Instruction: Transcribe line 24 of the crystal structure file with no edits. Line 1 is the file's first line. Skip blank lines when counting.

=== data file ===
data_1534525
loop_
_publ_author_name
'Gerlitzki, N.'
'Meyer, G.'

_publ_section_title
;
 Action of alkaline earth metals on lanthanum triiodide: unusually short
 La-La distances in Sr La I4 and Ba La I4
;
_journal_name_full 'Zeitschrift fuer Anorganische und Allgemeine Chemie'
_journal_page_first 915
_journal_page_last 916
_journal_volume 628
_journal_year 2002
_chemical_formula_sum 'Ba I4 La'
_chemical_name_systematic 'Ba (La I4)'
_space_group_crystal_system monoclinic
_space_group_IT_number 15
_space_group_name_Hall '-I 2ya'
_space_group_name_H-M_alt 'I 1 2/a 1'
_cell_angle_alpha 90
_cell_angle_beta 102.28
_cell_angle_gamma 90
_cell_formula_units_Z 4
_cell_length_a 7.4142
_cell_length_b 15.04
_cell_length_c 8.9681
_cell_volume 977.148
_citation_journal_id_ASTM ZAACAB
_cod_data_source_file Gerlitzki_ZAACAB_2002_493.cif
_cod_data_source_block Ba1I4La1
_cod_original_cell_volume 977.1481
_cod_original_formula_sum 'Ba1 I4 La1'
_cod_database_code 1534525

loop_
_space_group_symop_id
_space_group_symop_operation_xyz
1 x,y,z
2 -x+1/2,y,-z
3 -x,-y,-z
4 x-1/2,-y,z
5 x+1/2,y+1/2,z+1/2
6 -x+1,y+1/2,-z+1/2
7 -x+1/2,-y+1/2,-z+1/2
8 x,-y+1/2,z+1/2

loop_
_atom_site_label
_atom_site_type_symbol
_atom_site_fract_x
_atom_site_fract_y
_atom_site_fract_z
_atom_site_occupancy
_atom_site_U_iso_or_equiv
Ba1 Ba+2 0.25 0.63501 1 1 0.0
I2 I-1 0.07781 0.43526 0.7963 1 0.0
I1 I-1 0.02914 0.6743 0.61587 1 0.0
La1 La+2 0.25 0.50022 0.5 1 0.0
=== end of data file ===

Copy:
_cell_angle_gamma 90